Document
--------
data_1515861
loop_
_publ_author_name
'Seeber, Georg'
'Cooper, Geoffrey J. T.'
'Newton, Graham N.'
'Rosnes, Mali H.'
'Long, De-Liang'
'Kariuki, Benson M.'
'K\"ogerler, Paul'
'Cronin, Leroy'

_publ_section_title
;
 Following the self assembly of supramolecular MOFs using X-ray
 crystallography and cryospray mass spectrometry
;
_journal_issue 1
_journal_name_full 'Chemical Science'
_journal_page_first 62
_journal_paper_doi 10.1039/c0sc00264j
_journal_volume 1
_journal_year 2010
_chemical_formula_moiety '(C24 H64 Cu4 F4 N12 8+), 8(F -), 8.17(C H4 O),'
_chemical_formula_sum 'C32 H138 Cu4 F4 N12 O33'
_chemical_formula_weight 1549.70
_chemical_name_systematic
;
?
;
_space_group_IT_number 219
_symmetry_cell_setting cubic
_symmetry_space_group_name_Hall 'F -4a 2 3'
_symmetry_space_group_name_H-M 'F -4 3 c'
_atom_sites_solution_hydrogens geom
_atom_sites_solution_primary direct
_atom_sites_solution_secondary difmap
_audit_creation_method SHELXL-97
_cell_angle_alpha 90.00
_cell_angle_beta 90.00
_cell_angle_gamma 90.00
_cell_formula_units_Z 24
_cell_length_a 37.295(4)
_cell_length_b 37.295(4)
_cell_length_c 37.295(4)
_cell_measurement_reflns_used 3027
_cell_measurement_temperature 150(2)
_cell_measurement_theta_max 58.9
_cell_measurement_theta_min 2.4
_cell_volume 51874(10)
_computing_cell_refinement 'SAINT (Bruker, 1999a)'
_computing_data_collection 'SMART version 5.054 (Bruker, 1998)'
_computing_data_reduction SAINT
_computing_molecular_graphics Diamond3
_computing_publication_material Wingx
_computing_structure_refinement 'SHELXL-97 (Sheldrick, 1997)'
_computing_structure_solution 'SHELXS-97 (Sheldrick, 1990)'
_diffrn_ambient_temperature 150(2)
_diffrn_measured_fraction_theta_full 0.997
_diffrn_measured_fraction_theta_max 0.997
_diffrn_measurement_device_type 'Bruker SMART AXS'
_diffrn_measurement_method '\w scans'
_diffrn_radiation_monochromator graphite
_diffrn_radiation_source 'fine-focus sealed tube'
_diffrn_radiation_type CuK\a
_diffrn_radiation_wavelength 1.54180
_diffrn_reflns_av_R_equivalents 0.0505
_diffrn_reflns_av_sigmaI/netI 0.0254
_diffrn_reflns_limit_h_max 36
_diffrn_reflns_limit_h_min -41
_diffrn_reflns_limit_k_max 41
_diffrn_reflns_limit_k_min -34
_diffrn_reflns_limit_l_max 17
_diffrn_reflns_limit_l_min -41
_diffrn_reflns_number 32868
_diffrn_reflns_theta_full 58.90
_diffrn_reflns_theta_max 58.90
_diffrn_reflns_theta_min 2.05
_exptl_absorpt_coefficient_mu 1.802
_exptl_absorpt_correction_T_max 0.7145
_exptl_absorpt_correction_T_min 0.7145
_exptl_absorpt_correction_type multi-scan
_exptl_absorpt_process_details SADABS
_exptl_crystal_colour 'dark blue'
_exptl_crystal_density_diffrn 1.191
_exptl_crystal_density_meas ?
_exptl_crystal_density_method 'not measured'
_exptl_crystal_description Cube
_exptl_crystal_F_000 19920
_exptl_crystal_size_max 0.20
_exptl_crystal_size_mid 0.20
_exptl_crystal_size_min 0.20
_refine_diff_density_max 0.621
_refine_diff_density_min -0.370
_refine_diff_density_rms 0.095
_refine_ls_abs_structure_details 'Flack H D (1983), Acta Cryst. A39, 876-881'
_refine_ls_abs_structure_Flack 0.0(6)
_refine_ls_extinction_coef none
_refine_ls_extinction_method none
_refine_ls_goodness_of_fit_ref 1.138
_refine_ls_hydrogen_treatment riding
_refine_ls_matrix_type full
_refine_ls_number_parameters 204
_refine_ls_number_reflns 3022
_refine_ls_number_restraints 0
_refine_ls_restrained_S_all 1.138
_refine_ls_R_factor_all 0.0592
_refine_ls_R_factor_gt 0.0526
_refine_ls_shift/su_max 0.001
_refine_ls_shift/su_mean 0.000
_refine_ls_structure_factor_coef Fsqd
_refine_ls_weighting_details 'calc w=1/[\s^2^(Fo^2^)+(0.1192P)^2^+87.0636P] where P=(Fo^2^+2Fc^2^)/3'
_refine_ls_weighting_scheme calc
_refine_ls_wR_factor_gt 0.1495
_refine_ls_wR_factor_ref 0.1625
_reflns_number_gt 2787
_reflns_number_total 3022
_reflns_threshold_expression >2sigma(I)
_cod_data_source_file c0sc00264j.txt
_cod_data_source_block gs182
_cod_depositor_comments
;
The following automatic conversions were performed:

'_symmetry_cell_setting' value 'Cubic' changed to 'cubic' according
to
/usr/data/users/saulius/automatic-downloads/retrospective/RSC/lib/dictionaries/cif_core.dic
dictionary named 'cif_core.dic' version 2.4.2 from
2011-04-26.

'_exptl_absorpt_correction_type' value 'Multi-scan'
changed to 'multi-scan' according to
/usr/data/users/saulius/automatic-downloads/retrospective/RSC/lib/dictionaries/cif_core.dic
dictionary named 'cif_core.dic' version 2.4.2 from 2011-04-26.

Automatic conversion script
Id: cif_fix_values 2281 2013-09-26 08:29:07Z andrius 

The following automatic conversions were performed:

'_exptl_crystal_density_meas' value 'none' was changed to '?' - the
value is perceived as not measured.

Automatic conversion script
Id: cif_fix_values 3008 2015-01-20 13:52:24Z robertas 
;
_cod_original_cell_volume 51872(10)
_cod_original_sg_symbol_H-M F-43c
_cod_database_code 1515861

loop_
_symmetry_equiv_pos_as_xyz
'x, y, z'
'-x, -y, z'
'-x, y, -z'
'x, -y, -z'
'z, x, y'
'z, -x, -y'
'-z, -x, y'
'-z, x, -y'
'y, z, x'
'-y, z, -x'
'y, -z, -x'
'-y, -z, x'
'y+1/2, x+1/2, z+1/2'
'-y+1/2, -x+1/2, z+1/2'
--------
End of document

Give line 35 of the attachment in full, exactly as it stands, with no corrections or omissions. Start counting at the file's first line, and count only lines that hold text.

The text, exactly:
_atom_sites_solution_primary direct